The human brain loves to make plans. Research shows that when, for example, you are walking down the street, your noggin is continuously translating visual targets into potential actions. You could walk over a crack; you could pause for traffic. Your brain is ready if you decide to shift to Plan B because it already perceives the world as a series of possibilities.
That’s what’s going on under the hood. However, considering present days, that may seem hard to believe. If you’re like many Americans, making plans can feel increasingly impossible. Because of the coronavirus pandemic, many plans have been put on hold. Because of the coronavirus pandemic and combative politics, post-election plans may feel unattainable. Hurdles can frazzle a plan-making mind.
Personally, I had a problem with plan-making this week. This column is published on Sunday, I write it on Fridays, and I plan for it throughout the week. On Monday — Election Day — I worried about its focus. How could I plan for what people wanted to read when I didn’t know how politics would play out? What if I got it wrong?
Interestingly, research indicates there’s science behind the process that guided my decision: I worried, and then I made a plan to write about worry.
Kate Sweeny is a psychology professor at the University of California, Riverside, and co-authored the 2017 study, “The surprising upsides of worry.” Worry is an aversive emotional experience, Sweeny says. It also can trigger some good, including motivating productive behavior and enhancing the effectiveness of goal-directed action. The key here is that you’re working with the “right amount of worry.”
“Worry never feels good in any dose, but it can be very useful in the right amounts,” Sweeny tells me.
“Worry is an alarm bell that draws our attention to a potential threat — and in doing so, it helps us to focus on how to prevent or prepare for that threat. However, if worries are excessive for the nature of the threat, or if there’s really nothing more we can do to prevent or prepare, then it’s important to find ways to distract ourselves or reduce our worries.”
The link between planning and worrying — Sweeny’s research suggests worry is positively associated with adaptive preparation and planning. She explains that if one’s goal is to directly combat worries about a particular outcome, then the best planning would be related to that outcome. As a specific example, she offers the election: If people who are highly politically engaged find themselves worrying, then they might find some comfort in planning how they’ll help their preferred candidate in the Georgia Senate run-off, or how they’ll engage in activism to support preferred policies regardless of who wins.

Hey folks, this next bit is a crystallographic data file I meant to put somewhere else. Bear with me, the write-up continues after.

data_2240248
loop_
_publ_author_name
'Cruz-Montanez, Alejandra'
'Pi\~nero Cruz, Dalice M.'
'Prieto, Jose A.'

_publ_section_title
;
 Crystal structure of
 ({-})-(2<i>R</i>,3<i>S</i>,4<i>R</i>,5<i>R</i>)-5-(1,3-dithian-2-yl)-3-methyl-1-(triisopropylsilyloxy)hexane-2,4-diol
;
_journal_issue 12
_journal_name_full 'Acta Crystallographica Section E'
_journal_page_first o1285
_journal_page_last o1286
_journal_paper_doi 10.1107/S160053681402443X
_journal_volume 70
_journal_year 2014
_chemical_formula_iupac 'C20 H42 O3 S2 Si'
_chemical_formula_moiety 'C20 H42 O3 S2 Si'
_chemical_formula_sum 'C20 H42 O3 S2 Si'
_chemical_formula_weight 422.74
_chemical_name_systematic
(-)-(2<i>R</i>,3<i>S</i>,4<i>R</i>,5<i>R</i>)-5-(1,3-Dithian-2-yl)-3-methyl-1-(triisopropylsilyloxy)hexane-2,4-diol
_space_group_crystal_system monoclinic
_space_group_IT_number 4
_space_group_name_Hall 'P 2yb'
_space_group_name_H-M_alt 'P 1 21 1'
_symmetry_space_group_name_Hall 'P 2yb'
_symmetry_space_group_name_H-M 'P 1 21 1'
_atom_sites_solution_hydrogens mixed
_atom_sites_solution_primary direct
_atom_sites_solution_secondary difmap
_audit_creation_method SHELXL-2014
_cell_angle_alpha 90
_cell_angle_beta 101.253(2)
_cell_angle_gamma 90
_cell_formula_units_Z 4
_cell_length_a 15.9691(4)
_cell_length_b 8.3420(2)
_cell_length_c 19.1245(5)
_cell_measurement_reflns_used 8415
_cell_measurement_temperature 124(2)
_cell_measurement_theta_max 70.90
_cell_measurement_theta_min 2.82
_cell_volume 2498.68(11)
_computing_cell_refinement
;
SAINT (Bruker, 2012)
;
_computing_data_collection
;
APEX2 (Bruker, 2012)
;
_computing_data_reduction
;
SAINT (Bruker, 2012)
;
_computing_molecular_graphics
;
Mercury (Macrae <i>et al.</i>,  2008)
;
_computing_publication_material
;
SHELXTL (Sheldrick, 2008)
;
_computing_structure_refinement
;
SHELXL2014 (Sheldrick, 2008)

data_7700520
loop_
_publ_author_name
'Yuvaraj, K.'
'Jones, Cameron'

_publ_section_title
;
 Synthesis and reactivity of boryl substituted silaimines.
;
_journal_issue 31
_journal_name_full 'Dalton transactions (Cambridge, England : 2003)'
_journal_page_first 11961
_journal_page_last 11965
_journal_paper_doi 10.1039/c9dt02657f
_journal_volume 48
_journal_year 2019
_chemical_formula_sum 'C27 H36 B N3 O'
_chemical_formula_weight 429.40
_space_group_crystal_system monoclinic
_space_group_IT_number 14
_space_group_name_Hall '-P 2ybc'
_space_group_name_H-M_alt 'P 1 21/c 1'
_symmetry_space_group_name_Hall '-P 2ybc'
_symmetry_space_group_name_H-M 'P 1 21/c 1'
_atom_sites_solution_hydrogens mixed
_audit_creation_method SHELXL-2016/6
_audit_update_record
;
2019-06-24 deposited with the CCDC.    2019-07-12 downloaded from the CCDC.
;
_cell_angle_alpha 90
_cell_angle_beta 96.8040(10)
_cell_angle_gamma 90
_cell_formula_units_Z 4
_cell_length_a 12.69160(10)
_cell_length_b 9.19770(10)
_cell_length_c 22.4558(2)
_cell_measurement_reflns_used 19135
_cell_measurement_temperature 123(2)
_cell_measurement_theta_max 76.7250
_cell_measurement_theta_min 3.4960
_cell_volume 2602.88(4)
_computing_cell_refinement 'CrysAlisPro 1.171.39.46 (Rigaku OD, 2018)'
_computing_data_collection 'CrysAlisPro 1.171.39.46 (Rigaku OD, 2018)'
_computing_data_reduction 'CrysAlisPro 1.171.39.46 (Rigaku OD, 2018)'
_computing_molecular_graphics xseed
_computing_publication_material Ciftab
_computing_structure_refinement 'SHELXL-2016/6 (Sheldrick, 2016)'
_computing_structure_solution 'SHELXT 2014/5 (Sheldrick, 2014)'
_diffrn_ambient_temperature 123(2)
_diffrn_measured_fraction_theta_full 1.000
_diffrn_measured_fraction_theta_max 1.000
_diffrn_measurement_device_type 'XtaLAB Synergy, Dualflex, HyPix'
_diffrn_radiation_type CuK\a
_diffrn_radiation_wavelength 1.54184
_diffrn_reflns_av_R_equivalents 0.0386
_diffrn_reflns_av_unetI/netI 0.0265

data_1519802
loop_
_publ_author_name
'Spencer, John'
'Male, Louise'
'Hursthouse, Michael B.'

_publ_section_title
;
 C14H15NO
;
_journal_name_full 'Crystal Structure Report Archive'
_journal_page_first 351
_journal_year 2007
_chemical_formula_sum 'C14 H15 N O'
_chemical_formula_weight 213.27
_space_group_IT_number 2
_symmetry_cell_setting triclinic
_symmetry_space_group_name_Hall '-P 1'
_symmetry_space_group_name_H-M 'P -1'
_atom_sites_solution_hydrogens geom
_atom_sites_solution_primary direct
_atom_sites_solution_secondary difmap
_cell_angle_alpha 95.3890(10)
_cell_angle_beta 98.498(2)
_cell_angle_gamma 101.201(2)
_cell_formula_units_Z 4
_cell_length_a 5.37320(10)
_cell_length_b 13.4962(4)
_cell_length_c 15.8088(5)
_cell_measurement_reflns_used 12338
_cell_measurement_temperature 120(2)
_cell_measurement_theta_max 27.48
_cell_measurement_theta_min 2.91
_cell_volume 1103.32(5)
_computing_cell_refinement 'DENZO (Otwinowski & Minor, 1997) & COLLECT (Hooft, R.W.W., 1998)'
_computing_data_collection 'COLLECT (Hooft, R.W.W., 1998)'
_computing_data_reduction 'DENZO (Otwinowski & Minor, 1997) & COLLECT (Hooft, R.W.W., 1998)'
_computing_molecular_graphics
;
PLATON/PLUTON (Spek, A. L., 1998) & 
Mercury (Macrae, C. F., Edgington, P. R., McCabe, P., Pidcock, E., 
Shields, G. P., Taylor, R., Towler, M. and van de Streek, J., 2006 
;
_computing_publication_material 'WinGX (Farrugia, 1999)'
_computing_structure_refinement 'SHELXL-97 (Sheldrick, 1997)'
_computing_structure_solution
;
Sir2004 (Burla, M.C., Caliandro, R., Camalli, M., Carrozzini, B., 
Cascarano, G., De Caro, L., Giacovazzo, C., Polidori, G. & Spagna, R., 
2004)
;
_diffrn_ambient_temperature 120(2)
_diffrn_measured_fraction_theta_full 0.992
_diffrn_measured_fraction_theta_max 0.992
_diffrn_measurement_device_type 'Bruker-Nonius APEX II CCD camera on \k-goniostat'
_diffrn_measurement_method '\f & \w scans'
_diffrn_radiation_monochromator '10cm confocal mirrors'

Planning, in turn, becomes a strategy for combating worries — and worries might prompt you to start planning. Considering the present challenges, Sweeny comments that while people might anguish over the seemingly impossible task of making plans, the stronger force they might be reacting to is uncertainty.
“One of the hardest feelings about waiting is that we don’t have control, which is an extremely uncomfortable feeling,” she says. “Planning might not give us control over the outcome, but it gives us some control over our reaction to it — which might help us to feel a bit better.”
That said, you’ll still be working with a few odds stacked against you. Research from Stanford University suggests stress — that tricky stepsister of worry — hinders our ability to make well-informed plans because it dampens the parts of the brain related to memory and goal-directed behavior. These authors stress that it robs some people of a neurocognitive privilege. Because they are occupied by something like a health or economic stressor, they are put at a biological disadvantage.
The takeaway? Plans are your friend and can be a pathway to handling worry in a healthy and productive way. But the definition of “plan” is up to you — and if you’re stressed and worried, don’t be mad at yourself for not immediately fixing your situation. A plan can be going on more runs or logging off more often. All you have to do is find a place to start.